- Ensuring that you are actively sun-smart. Wear protective clothing (hats, long-sleeved shirts and long trousers), and use sunscreens with an SPF (sun protection factor) of at least 55 every time you go outside. You can also take precautions when it comes to protecting your scalp and hair. Use a baby shampoo and conditioner and avoid the use of any harsh chemicals.
- Get regular exercise. This helps the body recover from a flare-up, strengthen the heart and lungs, as well as reduce the risk of heart attacks, help fight symptoms of depression and in general, promote overall well-being. Activities that are easy on the joints include walking, swimming, low-impact aerobics, yoga, pilates or using an elliptical machine.
- Ease joint and muscle pain (or stiffness) with a warm shower or bath, heating pads (or cold packs). Where joint pain and stiffness is a problem, avoid high-intensity exercises.
- Eat a balanced (healthy) diet. Diet and nutrition is fuel for your body. A healthy diet rich in fruits, vegetables and whole grains are beneficial for a person suffering from lupus, helping to keep weight, blood pressure and cholesterol under control. It can also help reduce risk of other health concerns such as high blood pressure, kidney damage or gastrointestinal problems.
- Don’t smoke. Symptoms of lupus will worsen if a sufferer smokes. Smoking directly affects the heart and blood vessels, elevating blood pressure and thus increases your risk for developing cardiovascular disease and lung infections.
- Get vaccinations. Flu and pneumonia vaccinations can help protect against infections.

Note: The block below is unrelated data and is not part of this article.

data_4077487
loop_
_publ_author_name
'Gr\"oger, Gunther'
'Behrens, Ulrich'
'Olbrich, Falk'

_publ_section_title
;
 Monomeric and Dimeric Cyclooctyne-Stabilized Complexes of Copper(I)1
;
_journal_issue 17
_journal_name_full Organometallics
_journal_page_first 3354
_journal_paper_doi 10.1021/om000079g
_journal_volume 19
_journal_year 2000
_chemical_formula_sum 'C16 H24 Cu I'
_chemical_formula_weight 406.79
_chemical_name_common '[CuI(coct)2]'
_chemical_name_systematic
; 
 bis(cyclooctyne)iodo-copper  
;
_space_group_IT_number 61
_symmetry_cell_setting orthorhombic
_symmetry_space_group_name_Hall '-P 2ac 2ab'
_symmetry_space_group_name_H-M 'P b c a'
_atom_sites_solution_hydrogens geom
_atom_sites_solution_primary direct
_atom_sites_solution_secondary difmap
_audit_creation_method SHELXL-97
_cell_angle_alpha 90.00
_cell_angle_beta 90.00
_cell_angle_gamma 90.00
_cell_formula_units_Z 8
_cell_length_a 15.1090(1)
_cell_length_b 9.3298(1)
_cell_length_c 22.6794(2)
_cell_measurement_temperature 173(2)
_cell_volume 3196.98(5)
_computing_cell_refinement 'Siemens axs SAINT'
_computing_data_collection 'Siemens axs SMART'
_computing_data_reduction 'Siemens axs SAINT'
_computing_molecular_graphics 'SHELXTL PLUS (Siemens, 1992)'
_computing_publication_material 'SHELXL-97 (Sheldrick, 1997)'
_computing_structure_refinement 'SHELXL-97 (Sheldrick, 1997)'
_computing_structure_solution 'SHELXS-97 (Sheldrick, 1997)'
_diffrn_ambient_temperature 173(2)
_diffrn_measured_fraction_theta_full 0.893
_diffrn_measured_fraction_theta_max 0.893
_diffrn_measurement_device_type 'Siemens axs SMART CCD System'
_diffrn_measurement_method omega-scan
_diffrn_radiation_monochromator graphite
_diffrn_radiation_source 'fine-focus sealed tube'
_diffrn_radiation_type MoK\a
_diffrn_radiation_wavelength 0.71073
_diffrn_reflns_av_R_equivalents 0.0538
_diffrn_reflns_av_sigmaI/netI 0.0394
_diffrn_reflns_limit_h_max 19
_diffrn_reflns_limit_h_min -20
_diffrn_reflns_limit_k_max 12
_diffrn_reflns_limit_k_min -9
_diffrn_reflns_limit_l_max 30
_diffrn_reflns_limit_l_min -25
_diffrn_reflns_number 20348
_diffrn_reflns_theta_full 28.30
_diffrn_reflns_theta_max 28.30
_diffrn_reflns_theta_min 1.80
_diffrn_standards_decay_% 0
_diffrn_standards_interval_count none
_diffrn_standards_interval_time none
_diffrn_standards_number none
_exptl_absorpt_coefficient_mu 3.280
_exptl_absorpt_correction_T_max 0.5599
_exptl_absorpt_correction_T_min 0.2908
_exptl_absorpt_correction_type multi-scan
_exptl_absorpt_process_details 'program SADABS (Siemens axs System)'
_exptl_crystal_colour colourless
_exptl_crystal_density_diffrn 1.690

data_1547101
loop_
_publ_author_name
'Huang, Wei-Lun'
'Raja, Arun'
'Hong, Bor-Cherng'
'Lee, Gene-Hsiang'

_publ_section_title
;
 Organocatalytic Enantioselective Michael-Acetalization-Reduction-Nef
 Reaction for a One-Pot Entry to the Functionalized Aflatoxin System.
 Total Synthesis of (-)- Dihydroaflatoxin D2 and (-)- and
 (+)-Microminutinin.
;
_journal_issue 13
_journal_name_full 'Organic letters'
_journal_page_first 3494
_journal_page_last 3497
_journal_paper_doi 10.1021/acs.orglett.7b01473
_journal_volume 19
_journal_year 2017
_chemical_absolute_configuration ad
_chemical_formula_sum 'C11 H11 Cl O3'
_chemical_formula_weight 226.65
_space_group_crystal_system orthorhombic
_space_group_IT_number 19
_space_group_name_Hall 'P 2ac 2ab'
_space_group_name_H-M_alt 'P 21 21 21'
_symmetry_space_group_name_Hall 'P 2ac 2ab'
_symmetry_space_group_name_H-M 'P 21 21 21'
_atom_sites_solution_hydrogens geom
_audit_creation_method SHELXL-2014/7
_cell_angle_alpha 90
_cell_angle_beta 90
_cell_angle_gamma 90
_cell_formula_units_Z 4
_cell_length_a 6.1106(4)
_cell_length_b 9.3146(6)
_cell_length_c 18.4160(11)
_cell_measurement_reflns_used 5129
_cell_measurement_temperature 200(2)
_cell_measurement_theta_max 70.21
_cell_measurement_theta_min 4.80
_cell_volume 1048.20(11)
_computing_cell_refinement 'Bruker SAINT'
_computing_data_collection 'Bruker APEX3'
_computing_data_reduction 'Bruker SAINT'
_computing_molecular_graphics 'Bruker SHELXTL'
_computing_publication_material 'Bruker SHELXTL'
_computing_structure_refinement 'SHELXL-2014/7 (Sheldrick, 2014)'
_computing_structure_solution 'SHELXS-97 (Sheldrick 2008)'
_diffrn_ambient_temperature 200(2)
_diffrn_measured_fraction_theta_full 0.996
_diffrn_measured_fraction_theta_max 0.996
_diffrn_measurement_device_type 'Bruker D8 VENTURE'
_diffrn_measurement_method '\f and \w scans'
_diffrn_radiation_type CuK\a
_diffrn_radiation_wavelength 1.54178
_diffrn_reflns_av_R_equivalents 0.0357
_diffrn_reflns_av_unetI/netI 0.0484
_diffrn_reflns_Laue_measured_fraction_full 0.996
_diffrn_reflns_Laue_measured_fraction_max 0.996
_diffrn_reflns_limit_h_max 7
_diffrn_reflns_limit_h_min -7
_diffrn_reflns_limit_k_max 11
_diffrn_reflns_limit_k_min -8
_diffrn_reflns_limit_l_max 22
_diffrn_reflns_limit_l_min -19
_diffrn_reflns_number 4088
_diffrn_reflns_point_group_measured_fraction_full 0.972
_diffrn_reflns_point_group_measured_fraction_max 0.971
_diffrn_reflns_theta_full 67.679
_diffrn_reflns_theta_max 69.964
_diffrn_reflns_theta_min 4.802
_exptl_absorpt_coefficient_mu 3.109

Living with lupus
As with any other illness, living with and learning to cope with the condition can take its toll on a person, both mentally and emotionally. Whether having just been diagnosed, or managing the illness for years, you are likely to experience mental, physical and emotional problems (such as grief, fear, depressionand anxiety).
Emotions because of your condition have multiple causes. Visible problems (physical appearance) caused by the condition or due to treatment (medications) can have negative effects on a person’s self-esteem. These include skin problems (such as rash) or excessive weight gain.
You may also feel emotionally affected by pain, fatigue and other symptoms which may make it difficult for you to participate in things you enjoy. Pain and fatigue can wear you down and cause frustration and feelings of hopelessness. You may even isolate yourself from social activities, especially if changes to your physical appearance make you more self-conscious. Things you gain pleasure from, such as your job, sense of purpose and your income can take a knock, but often may only need to be managed more effectively.
Sometimes the mental and emotional effects of lupus are related to the disease process itself. Common mental problems include cognitive dysfunction which can lead to symptoms of depression. Depression and anxiety, mood swings and personality changes can also arise as a psychological reaction to the condition, as well as a side-effect of medicinal treatment.
Living with a chronic condition, and especially one that is unpredictable can lead to feelings of uncertainty and anxiety. Will you be able to lead an independent lifestyle? What will happen if your symptoms worsen and become debilitating? Can you manage on your own physically and financially? Can you take care of your family?
Many questions may flood your thoughts and cause you distress. It’s important to address your anxiety through a strong support system (friends, family, support groups) or medical health professional (therapist). You may find simple solutions to many of your questions, where you yourself can adapt to enable a better day-to-day quality of life. Steps you can take include educating yourself and others about your condition and its treatment, as well as practicing healthy lifestyle habits and stress-management techniques.
It can also be as simple as changing or better managing a medication you are on. Sometimes a mental health professional can help you to better identify and understand the source of your emotions, as well as provide coping tools you will benefit from.
Understanding where these problems originate can help you to develop better coping techniques for a better quality of life.